Human rights impact assessment in conflict-affected societies: from avoiding harm to doing good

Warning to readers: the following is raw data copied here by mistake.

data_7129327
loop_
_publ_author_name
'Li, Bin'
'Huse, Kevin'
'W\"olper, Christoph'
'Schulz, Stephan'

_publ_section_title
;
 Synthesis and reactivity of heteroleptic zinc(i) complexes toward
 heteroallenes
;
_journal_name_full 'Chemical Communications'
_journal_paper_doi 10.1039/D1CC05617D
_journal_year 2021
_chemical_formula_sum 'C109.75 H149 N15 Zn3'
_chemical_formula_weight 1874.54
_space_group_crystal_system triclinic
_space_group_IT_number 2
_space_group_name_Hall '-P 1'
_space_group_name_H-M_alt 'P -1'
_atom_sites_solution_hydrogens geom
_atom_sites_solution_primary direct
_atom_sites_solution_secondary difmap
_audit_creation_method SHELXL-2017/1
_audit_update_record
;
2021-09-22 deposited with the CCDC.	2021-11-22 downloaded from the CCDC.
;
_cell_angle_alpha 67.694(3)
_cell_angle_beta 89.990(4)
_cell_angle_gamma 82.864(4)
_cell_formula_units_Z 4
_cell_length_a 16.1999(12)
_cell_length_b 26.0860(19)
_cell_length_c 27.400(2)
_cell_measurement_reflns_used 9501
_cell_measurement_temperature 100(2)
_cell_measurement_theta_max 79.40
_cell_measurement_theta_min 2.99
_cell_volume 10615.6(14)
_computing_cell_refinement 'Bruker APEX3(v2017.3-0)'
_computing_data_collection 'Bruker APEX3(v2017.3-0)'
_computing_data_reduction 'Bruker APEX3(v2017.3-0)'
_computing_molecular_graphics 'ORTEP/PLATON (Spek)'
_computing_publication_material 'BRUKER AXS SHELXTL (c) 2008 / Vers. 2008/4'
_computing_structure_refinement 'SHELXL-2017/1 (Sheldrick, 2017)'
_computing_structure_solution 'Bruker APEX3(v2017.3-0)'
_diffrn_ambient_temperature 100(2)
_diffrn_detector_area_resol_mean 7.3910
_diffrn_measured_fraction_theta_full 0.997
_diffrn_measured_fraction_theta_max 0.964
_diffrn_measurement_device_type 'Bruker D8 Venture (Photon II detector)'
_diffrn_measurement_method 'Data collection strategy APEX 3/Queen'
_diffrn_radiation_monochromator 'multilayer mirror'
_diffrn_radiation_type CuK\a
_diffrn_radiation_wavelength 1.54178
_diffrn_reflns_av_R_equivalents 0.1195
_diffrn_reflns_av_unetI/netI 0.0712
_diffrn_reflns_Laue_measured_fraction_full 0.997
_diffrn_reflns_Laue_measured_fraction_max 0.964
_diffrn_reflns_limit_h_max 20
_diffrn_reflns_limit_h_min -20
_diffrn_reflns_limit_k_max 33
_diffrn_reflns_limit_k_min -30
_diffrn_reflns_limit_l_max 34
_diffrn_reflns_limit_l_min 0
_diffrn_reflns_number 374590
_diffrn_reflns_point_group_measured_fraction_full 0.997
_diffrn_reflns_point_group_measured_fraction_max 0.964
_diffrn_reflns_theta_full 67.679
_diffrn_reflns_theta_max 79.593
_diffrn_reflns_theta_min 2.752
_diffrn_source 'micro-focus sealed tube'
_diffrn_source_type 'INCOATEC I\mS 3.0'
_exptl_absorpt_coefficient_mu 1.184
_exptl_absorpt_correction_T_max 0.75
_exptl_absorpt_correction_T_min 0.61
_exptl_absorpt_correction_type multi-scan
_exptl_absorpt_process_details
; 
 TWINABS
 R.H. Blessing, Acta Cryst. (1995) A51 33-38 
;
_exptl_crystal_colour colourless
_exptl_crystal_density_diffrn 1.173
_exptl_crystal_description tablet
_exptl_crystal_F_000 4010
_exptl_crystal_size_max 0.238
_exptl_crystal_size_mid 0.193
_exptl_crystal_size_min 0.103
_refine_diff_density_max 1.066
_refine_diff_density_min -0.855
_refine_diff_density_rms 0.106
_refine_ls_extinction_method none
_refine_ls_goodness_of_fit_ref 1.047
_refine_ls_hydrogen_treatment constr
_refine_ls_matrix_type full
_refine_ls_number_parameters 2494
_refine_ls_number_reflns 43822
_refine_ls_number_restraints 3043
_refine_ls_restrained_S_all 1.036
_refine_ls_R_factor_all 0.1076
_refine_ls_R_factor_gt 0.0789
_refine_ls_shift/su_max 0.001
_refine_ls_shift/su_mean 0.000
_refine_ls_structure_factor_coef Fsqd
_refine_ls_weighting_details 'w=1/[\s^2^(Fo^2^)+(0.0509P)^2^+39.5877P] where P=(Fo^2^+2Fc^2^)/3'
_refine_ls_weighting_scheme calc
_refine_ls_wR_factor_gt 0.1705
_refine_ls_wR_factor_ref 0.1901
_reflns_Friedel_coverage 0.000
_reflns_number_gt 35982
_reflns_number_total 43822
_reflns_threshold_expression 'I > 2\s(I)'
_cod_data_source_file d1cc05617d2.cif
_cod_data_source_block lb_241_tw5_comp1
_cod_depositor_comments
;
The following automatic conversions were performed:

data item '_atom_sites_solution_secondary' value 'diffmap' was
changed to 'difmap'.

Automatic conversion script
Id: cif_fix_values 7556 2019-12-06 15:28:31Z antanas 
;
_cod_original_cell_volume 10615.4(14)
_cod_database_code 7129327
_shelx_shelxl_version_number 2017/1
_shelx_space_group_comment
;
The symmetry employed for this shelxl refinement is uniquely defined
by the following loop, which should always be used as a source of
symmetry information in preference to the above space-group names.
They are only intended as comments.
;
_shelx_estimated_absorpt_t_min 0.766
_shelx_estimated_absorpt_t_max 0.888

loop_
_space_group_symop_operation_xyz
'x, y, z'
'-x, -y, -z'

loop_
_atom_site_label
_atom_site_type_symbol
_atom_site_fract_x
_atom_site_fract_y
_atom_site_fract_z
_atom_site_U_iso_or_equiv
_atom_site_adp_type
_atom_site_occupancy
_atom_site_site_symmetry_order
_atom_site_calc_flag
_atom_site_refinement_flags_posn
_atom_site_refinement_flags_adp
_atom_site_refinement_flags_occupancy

Human rights impact assessments (HRIAs) assess the effects of business activity on the realization of human rights in local communities. Businesses are increasingly using HRIA to meet human rights due diligence (HRDD) requirements set by the UN Guiding Principles and domestic legislation. However, existing HRIA tools rarely elaborate on exactly how HRIAs should address conflicts, and what additional considerations businesses must take into account in conflict-affected contexts. This thesis seeks to fill the gap in existing HRIA tools by identifying special considerations that businesses must take into account when conducting HRDD in conflict zones. The thesis analyzes not only how businesses can negatively impact human rights in conflict-affected countries, but also how they can identify positive opportunities to promote human rights and contribute to conflict transformation. The thesis focuses on five major areas: existing HRIA methods; the links between business, human rights, and conflict; arguments for including positive impacts into HRIA; how other forms of impact assessment function in conflict zones; and the experiences of practitioners who work in conflict-affected societies. Findings draw on interviews with practitioners, supplemented by existing research on war economics and peacebuilding. The thesis concludes with a proposed model for HRIA in conflict-affected societies.